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    Depressed Individuals Maintain Focus on Negatives Even After Recovery, Study Finds



    Summary: Depressed Individuals Maintain Focus on Negatives Even After Recovery, a study finds. In contrast to people who have never suffered a major depressive episode, people who have recovered from one typically spend more time processing negative information and less time processing positive information, which increases the likelihood of a recurrence.

    Source: American Psychological Association

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    Lead author Alainna Wen, PhD, a postdoctoral scholar at the Anxiety and Depression Research Center at the University of California, Los Angeles, said, “Our research indicates that individuals with a previous history of depression dedicate a significant amount of time to analyzing negative stimuli, such as expressions of sadness, in comparison to positive stimuli like displays of happiness. This contrast is more pronounced when compared to emotionally healthy individuals with no such history. This divergence in processing suggests a heightened susceptibility to potential future depressive episodes. This susceptibility arises from the inherent nature of depression, which involves an abundance of negative thoughts and emotions, coupled with a scarcity of positive ones.”

    The Journal of Psychopathology and Clinical Science published the research.

    One of the most prevalent mental illnesses in the US is major depression. The National Institute of Mental Health estimates that 21 million American people (8.4% of the country’s population) reported having had serious depression at least once in 2020. Major depression can hinder or limit a person’s capacity to do important life tasks. It is characterized by a minimum of two weeks of a gloomy mood or a lack of interest in or enjoyment from daily activities.

    Wen reports that relapse rates for major depressive disorder are still high despite the availability of effective therapies for the condition. After their first major depressive episode, over 50% of people will go on to have several episodes, and they frequently relapse within two years of getting better. To enhance treatment and prevent recurrence, researchers need to gain a deeper understanding of the risk factors associated with major depressive illness.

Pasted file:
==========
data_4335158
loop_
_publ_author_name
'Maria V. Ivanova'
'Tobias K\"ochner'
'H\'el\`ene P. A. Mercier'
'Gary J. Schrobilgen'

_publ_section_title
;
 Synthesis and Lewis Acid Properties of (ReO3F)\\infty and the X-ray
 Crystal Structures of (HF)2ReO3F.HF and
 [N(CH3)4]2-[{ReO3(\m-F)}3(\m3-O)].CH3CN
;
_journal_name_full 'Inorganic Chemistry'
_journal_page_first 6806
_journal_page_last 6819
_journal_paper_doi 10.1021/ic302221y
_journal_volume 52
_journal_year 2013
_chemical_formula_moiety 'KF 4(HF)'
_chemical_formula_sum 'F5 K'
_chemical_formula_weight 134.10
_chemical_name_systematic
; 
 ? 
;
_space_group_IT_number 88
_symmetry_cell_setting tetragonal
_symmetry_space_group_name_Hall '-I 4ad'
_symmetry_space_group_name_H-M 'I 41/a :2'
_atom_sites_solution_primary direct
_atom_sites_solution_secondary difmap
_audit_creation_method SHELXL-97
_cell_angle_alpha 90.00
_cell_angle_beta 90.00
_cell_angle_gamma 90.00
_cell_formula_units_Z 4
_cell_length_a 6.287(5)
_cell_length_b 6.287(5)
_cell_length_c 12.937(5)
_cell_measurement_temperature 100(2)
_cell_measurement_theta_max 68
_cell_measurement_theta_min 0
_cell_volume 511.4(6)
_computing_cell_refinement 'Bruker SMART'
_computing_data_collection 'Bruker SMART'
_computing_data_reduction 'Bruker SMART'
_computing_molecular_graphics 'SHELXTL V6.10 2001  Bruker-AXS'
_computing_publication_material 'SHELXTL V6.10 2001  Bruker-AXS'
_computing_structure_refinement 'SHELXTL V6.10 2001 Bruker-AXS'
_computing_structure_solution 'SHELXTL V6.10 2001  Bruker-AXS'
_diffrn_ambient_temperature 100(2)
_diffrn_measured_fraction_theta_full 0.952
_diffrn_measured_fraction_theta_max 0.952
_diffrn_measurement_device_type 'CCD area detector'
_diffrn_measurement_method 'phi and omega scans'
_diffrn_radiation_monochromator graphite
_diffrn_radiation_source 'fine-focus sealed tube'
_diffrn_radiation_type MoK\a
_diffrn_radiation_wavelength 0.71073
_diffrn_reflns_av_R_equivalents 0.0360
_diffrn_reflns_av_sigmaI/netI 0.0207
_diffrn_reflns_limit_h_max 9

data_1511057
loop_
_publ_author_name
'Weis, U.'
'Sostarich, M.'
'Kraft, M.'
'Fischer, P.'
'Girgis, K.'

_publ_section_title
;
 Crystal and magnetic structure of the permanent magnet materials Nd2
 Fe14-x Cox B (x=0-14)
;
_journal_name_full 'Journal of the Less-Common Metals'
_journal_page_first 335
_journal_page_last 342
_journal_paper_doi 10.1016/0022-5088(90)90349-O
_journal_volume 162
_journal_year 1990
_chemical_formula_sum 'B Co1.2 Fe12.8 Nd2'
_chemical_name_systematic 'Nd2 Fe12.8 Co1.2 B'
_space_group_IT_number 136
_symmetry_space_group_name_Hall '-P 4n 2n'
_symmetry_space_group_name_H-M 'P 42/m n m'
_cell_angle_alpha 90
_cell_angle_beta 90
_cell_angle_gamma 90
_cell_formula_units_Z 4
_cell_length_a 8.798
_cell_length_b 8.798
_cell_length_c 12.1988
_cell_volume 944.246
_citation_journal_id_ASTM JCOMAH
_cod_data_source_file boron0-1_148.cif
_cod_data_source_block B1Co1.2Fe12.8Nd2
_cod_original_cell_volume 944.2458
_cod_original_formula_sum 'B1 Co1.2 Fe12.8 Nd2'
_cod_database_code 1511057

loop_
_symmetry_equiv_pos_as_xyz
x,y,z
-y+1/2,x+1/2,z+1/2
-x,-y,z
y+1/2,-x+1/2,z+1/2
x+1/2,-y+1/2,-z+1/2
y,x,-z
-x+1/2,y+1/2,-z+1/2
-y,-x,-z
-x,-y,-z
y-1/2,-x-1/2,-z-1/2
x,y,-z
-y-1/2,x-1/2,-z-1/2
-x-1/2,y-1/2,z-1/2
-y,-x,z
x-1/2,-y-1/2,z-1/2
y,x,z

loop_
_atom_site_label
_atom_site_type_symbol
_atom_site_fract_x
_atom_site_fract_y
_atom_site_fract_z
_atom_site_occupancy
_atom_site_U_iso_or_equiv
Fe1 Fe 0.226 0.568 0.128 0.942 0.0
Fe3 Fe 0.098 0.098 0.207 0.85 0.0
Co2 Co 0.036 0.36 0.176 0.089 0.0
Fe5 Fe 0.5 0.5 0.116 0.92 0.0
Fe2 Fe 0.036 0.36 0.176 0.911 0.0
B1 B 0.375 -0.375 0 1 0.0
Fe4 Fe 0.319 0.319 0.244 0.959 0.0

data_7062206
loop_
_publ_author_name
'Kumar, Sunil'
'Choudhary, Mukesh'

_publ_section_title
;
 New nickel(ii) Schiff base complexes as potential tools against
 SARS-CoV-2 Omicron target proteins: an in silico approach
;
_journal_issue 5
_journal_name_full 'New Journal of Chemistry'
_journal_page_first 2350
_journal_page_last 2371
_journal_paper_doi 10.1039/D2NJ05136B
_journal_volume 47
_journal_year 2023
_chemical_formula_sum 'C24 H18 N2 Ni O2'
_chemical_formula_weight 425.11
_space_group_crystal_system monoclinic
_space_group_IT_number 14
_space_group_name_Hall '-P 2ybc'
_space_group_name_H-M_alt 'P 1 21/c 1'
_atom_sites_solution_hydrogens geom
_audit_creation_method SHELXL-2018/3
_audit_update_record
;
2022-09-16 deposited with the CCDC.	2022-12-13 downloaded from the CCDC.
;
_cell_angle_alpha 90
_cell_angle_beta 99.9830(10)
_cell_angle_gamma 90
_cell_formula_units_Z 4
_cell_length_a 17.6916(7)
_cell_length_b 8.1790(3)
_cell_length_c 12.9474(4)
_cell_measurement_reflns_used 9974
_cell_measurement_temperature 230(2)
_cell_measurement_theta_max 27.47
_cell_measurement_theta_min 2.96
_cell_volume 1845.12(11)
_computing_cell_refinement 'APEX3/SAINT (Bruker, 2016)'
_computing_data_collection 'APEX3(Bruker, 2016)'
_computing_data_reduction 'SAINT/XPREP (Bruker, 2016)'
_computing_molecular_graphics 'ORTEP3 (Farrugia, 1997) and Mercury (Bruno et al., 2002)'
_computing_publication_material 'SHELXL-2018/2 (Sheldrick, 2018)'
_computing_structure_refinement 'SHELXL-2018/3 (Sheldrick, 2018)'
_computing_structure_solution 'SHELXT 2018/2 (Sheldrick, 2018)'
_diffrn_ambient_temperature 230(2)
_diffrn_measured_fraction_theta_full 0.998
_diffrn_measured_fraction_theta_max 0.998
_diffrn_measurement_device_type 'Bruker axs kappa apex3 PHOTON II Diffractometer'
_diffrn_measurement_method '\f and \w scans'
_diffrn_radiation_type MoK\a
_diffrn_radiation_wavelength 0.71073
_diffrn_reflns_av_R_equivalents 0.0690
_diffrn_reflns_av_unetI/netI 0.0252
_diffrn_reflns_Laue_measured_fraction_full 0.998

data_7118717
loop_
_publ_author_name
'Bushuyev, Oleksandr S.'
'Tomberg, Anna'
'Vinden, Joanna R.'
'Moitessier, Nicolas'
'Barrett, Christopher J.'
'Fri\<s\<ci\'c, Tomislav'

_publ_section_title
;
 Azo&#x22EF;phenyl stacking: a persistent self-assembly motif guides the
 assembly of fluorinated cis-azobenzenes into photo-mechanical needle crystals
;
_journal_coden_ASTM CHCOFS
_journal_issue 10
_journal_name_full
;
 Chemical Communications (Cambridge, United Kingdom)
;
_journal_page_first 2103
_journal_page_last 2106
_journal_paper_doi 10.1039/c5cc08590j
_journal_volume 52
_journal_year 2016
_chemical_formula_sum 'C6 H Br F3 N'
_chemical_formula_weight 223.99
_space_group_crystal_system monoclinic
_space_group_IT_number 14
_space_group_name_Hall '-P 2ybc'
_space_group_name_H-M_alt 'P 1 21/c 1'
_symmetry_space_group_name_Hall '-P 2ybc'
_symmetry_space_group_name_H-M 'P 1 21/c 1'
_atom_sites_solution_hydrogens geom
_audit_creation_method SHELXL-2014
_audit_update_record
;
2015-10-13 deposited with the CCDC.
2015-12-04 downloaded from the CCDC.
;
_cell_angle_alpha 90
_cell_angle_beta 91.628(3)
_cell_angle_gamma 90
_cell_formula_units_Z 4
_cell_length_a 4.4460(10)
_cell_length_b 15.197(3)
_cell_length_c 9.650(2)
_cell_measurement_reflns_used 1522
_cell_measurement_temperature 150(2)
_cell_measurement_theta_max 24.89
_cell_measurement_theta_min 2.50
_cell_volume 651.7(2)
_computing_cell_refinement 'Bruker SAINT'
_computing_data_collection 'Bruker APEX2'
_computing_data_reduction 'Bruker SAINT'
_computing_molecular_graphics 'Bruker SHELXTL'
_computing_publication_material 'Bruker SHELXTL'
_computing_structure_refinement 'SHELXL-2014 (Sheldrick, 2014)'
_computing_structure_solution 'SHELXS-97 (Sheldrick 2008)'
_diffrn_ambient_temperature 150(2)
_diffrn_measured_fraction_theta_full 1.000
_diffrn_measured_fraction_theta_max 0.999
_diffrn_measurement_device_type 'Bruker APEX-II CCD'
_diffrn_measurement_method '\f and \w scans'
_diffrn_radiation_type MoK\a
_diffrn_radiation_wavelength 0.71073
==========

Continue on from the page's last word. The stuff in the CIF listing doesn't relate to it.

Research on Depressed Individuals

    Researchers performed a meta-analysis of 44 trials, comprising 2285 healthy controls and 2081 patients with a history of severe depressed disorder, for this publication. Every study looked at how quickly people responded to neutral, positive, or negative stimuli. In several instances, participants were requested to press a separate button to represent a happy, sad, or neutral human face. In other cases, participants responded to favorable, unfavorable, or neutral words.

    Regardless of whether the stimuli were pleasant, neutral, or negative, healthy participants reacted to both emotional and non-emotional stimuli faster than those with a history of depression. However, compared to controls, individuals who had previously experienced major depressive disorder took longer to process unpleasant emotional cues. When compared to individuals in major depression remission, healthy controls showed a significant difference in the amount of time they spent processing positive versus negative emotional stimuli; however, this difference did not show up when comparing the amount of time spent processing positive versus neutral or negative versus neutral stimuli.


    According to Wen, the results generally imply that people with recurrent major depressive disorder not only exhibit a stronger bias for focusing on negative information over positive or neutral information, but they also appear to be less able to manage the information they absorb than people in good health.

    “The results of this study have implications for depressed people’s treatment,” Wen stated. Merely centering on diminishing the analysis of negative data might not be adequate to avert a relapse of depression. Alternatively, approaches that enhance the processing of positive information could prove advantageous for patients.”

    Source: American Psychological Association

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